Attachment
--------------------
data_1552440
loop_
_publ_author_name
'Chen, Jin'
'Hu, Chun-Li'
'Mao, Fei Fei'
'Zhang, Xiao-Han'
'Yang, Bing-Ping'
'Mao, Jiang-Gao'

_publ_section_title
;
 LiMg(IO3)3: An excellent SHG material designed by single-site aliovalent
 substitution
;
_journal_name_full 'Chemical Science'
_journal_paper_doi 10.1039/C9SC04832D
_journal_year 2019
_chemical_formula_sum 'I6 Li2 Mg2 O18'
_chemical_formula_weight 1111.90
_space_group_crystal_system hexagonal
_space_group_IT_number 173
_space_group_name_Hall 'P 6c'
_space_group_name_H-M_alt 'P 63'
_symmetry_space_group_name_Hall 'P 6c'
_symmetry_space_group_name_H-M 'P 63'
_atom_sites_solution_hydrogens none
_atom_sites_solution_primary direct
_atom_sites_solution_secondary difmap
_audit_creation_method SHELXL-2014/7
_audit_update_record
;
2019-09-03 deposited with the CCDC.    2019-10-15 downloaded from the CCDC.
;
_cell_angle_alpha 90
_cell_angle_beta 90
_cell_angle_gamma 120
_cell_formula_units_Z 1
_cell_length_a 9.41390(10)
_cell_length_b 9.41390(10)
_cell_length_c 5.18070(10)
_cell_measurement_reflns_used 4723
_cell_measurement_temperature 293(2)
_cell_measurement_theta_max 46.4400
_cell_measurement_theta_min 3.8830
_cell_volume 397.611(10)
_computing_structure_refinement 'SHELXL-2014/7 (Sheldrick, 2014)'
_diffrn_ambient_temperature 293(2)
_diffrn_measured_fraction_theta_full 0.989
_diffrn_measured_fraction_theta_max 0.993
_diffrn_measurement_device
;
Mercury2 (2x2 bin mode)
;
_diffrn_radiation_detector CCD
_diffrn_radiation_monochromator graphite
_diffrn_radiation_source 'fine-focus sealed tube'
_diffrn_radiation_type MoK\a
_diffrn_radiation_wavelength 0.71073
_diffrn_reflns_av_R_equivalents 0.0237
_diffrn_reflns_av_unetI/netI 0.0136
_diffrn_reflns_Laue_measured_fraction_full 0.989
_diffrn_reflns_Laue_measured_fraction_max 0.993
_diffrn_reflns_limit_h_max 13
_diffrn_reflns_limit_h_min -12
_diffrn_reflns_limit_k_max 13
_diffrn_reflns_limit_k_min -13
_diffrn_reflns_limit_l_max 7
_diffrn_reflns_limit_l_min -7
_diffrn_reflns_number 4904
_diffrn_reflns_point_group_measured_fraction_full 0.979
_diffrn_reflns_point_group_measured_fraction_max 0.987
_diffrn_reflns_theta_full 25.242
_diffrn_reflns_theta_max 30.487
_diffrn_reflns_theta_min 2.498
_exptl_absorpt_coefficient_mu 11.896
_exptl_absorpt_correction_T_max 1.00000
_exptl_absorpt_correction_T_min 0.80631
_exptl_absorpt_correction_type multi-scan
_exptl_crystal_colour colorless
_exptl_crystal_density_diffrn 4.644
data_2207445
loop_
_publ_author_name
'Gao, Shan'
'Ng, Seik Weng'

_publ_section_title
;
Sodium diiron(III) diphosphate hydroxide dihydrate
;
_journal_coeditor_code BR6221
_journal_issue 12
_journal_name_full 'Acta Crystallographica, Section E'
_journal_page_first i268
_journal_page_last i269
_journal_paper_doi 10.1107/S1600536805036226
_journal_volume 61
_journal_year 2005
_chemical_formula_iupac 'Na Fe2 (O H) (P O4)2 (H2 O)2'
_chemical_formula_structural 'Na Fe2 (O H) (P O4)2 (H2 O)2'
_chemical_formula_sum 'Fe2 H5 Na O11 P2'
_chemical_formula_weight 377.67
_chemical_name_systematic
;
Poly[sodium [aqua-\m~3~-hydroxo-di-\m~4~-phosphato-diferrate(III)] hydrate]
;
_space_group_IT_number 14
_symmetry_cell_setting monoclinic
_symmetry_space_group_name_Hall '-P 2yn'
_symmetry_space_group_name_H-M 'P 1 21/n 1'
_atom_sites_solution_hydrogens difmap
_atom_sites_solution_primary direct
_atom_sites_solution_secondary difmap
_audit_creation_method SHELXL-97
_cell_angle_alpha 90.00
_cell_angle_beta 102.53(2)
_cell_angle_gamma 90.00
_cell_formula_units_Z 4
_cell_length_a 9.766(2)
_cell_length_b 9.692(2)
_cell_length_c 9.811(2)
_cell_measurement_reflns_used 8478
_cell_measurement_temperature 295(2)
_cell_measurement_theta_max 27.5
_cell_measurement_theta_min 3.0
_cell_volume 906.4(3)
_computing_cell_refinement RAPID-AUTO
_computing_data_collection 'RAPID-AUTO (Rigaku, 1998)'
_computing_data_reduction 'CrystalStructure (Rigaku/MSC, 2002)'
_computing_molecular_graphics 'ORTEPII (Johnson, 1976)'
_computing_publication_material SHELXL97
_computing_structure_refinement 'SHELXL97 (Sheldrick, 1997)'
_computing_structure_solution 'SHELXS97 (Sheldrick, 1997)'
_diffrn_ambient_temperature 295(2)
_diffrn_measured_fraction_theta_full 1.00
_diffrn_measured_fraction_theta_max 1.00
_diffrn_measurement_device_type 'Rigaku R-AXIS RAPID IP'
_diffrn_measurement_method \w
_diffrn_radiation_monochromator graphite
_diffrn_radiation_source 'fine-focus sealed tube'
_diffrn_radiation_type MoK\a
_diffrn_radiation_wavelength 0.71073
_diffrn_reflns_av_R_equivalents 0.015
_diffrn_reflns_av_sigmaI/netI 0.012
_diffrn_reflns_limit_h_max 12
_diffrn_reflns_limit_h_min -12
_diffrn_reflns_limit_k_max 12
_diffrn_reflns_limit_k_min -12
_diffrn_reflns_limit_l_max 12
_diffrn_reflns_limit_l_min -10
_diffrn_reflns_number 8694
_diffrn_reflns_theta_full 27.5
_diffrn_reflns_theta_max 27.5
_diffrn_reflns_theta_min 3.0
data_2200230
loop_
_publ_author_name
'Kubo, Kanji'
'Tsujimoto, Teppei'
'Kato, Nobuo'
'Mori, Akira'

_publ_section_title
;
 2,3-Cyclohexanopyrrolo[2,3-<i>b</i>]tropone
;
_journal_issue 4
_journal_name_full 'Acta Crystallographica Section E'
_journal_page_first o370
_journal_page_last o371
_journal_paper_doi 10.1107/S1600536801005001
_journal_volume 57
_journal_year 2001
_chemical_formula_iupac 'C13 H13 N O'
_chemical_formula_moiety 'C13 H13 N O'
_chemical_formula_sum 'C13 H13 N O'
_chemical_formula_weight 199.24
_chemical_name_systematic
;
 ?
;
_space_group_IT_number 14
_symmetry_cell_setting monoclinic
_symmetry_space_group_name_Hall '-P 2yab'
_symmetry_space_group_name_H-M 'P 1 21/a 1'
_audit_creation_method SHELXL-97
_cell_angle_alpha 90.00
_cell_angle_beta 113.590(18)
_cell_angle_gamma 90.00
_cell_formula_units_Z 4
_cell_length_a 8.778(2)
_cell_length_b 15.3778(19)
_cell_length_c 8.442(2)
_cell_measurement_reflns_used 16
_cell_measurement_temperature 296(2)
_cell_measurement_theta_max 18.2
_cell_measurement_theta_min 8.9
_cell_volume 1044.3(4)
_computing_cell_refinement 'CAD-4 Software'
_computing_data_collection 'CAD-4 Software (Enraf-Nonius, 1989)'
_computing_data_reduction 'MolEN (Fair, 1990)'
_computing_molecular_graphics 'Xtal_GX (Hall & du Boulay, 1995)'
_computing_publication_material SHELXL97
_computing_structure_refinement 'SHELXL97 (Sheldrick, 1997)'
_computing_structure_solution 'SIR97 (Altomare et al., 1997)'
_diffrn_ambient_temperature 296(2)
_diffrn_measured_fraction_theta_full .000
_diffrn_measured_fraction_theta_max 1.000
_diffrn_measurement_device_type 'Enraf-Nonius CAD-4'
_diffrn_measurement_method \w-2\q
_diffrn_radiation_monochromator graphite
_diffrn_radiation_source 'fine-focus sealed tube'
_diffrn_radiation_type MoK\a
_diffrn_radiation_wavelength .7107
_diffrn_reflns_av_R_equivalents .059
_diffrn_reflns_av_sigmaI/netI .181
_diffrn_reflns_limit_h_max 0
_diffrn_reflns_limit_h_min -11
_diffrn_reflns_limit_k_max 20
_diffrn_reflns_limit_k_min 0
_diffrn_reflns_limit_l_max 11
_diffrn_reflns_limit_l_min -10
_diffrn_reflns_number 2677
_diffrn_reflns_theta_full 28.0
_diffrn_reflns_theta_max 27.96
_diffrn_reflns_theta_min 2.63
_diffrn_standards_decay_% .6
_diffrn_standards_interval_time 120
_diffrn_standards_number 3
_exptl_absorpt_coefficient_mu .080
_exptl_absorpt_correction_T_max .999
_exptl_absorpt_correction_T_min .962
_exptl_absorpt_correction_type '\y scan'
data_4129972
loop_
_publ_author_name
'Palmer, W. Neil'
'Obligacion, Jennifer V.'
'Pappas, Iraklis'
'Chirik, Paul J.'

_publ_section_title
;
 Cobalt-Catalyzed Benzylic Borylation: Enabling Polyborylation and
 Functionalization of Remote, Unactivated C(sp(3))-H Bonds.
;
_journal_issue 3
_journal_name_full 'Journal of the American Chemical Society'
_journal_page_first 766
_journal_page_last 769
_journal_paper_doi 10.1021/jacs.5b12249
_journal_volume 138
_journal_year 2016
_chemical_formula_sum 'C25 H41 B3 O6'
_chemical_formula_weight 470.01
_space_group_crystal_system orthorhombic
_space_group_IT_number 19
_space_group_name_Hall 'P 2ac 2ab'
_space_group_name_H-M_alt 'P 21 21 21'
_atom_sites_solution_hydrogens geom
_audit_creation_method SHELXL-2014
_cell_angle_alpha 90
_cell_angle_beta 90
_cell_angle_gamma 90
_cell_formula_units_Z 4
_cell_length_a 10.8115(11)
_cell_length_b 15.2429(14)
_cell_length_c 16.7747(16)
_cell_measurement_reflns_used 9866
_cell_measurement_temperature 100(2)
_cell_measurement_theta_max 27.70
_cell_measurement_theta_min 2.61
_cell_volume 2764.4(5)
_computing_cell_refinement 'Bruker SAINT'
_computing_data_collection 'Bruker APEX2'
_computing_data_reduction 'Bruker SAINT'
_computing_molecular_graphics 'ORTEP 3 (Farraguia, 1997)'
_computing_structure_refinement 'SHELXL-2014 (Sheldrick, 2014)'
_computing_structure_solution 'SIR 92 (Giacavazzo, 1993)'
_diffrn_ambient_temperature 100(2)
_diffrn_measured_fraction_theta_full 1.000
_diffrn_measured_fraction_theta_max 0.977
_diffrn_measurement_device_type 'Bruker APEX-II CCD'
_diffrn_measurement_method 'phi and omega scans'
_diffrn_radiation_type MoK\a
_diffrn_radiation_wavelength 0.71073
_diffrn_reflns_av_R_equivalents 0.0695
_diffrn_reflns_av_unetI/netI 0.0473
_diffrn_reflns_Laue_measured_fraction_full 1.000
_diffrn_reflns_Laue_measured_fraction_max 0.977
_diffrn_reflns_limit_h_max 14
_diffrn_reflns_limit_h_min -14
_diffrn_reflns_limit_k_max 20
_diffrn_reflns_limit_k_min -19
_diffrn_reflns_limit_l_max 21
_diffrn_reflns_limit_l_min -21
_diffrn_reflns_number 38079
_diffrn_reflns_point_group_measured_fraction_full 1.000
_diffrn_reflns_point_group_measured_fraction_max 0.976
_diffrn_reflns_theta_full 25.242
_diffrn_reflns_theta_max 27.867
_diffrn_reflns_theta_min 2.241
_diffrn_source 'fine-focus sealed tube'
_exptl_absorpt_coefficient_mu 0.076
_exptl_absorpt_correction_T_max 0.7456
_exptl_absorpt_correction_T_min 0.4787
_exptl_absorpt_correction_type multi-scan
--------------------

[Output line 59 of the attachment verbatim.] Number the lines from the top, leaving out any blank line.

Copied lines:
_diffrn_reflns_av_R_equivalents 0.0237